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Parking leaves Barrack Street again

AFTER giving Barrack Street traders the short-term parking bays they needed, Perth City Council has changed its mind – again.

At its 25 May meeting, Councillor Tess Stroud successfully moved that council rescind its 11 May decision and not provide the maximum number of parking bays and loading bays between trees planted for the Barrack Street upgrade.

The decision to reinstate car parking had been made by a seven to two majority of councillors.

This time the voting block of Peter Nattrass, Mrs Stroud, Michael Sutherland, Noel Semmens and Judy McEvoy supported their removal.

Instead, the Barrack Street upgrade will now be altered to include loading bays capable of being used as short-term pick up and set down areas.

Two thirds of the Barrack Street upgrade has been completed.

All of the street’s short-term parking bays have been removed and footpaths have already been widened between St Georges Terrace and Murray Street.

Mrs Stroud said the city needed the Barrack Street beautification.

“There was not a murmur from traders during the public consultation period,” she said. “The majority of traders indicated they had no concerns with the traffic changes.

“And there are three carparks within 100 metres of Barrack Street. It will become a major tree-lined boulevard to the river.”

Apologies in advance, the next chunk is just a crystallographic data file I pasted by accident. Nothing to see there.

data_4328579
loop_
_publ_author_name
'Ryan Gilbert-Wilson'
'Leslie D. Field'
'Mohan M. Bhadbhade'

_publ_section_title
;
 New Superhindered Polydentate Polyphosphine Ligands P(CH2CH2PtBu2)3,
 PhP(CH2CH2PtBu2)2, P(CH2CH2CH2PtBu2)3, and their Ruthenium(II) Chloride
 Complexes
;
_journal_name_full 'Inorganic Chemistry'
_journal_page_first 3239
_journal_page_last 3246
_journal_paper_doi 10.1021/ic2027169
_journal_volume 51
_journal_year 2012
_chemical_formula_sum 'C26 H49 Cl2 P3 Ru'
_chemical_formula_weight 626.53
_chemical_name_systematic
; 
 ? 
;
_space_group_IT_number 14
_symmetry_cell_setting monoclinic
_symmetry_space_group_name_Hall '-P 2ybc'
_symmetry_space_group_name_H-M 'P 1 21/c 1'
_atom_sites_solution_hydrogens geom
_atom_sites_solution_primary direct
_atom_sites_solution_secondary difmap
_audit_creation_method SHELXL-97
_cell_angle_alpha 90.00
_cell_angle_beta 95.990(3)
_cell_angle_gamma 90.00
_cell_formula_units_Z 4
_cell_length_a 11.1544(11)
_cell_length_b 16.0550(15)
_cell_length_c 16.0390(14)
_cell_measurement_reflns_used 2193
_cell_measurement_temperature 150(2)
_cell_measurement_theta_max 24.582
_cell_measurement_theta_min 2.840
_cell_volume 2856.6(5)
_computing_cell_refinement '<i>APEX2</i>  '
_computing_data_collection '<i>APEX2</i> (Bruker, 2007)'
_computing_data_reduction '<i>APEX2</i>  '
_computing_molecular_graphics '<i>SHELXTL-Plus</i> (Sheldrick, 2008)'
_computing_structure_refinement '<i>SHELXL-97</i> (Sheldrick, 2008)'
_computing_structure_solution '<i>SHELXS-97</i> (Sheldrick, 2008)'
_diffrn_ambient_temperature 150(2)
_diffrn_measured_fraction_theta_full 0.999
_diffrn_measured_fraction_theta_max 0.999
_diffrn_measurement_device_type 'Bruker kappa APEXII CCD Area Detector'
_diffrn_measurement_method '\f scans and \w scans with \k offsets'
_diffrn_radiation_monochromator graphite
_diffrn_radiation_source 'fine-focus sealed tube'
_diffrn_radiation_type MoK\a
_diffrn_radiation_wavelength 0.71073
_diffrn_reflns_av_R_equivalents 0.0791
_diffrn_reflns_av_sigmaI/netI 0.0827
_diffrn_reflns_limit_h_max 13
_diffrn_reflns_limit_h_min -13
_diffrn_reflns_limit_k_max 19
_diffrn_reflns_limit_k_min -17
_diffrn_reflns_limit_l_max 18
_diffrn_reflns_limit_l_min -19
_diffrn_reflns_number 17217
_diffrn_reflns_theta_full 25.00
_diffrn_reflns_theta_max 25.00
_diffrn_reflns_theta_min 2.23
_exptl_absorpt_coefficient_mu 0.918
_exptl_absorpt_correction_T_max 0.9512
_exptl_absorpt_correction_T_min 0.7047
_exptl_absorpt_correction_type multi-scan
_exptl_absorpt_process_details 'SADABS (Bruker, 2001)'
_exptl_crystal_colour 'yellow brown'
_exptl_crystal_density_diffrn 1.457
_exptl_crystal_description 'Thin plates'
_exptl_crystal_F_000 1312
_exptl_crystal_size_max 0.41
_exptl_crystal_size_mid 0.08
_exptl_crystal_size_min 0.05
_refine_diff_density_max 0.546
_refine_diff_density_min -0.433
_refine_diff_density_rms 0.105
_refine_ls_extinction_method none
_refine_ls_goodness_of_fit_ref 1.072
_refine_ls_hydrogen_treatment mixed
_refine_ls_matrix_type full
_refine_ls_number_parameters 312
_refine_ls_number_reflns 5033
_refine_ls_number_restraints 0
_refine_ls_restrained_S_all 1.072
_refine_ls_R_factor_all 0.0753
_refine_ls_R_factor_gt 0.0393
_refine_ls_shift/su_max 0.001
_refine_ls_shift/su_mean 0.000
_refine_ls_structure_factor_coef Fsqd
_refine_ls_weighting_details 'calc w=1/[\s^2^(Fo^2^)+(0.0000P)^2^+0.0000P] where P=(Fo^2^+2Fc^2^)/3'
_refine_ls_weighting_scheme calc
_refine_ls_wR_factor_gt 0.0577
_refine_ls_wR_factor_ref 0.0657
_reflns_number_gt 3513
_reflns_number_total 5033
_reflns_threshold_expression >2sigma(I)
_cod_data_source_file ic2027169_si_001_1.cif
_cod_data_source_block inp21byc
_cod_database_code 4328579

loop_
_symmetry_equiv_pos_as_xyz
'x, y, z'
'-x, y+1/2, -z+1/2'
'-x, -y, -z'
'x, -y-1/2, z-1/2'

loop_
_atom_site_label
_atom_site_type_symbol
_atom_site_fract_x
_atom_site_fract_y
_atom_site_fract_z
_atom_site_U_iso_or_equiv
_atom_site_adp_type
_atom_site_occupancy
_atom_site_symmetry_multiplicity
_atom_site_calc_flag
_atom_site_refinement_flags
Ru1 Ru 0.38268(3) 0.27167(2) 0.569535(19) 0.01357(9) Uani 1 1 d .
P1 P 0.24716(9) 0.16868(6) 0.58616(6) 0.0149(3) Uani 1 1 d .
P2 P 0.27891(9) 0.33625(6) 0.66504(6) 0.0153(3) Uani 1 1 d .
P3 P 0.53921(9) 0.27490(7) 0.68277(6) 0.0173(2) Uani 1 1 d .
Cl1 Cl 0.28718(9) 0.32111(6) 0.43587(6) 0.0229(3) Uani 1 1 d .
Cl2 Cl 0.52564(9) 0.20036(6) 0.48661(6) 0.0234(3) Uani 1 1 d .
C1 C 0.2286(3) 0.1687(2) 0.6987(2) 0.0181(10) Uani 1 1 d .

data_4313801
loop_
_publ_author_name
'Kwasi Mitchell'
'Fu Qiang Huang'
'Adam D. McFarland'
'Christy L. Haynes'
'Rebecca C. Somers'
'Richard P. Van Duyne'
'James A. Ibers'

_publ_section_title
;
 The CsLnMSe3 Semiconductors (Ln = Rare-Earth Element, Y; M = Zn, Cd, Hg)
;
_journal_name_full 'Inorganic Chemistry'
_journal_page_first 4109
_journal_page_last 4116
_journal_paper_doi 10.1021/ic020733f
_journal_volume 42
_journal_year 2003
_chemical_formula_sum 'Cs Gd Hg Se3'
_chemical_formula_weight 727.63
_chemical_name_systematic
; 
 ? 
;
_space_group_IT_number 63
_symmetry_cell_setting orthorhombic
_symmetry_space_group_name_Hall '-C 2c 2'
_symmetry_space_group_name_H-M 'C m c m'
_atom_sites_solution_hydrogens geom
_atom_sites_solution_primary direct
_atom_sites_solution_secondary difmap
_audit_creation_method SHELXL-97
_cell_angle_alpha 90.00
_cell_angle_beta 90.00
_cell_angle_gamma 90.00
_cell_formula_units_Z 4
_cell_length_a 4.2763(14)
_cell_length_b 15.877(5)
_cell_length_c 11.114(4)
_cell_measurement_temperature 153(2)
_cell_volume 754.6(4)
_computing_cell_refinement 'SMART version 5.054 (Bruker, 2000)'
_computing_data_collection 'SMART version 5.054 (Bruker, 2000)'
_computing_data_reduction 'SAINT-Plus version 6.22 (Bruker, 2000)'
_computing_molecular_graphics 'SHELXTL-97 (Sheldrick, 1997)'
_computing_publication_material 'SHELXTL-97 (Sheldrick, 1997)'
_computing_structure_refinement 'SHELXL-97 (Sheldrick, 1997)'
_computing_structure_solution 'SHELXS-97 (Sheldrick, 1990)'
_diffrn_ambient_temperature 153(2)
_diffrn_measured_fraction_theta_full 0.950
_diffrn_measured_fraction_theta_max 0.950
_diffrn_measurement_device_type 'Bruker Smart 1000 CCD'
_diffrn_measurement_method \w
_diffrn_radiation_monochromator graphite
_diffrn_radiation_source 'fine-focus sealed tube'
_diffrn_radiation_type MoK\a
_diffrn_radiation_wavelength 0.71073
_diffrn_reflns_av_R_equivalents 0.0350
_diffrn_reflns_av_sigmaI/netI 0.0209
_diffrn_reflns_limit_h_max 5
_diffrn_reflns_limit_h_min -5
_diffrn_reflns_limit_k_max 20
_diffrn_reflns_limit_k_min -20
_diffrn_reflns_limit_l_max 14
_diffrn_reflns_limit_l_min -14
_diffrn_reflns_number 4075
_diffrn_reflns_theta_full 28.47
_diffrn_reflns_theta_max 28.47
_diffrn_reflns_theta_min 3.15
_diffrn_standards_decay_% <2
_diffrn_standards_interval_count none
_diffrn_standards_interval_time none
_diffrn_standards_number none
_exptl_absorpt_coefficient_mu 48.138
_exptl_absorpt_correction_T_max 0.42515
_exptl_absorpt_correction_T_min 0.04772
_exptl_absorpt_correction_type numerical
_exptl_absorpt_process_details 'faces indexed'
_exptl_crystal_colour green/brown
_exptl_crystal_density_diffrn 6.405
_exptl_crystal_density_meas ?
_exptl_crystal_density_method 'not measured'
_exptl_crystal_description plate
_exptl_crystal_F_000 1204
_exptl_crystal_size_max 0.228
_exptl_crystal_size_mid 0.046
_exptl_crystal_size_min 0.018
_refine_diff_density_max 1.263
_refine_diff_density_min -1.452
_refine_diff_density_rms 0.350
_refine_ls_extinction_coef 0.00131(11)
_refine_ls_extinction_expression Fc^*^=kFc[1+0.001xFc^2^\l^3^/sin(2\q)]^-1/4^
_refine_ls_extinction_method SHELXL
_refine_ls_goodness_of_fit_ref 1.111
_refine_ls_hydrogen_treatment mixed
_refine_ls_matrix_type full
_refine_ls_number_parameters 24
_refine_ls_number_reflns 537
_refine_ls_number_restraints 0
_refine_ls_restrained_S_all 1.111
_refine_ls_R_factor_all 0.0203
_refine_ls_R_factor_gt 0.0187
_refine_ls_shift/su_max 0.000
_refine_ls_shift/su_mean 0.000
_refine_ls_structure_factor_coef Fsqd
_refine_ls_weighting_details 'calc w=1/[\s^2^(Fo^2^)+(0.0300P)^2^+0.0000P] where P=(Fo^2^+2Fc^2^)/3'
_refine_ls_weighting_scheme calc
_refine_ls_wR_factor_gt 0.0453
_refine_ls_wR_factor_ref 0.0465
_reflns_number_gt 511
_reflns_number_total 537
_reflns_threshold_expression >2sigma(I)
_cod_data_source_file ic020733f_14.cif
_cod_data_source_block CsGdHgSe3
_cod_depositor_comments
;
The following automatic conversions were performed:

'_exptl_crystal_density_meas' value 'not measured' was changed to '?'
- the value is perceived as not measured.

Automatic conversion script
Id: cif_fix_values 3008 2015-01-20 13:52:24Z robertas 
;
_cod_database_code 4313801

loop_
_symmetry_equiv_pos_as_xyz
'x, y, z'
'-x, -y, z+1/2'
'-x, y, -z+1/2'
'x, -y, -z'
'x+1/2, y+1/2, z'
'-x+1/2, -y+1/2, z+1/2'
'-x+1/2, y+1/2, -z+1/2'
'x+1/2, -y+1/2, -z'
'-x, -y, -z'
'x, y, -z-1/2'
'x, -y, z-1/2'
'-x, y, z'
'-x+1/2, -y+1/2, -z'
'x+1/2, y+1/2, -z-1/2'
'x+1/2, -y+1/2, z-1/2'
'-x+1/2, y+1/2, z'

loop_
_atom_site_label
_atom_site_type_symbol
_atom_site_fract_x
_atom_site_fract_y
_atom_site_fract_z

Putting in loading bays will require removing some of the trees already planted in Barrack Street.

A standard loading bay is about 15 metres long and there are about 12 metres between the trees.

Councillor Laurance Goodman said the Barrack Street upgrade was completely out of kilter with every other street upgrade council had done.

“I’m yet to find a stretch of road we’ve upgraded without putting in parking – except Barrack Street,” Mr Goodman said.

“We are in danger of having a beautiful city that people whiz through and admire the beautiful trees – but where nobody can make a living.”

Lord Mayor Nattrass is adamant council is taking the right path.

“This is about a philosophy of whether we improve retailers’ conditions by increasing pedestrians or surrendering to the motor vehicle,” Dr Nattrass said. “We’ve seen it work so well in other areas.”

Dr Nattrass believes the Barrack Street upgrade, sans car parking, could work as well as the successful King Street upgrade.

However, in King Street there is still short-term parking on both sides of the street.

Councillor Jennifer MacGill, who successfully moved the motion to have some of the car parking reinstated at the 11 May meeting, said council had ignored its ratepayers.

“I am incredulous that a decision made by a vast majority of councillors and with the acclamation of the ratepayers has been treated this way,” Mrs MacGill said.

“There was a widespread belief that a mistake had been made when council removed car parking from Barrack Street.

“We can’t wash our hands of this problem,” she said.

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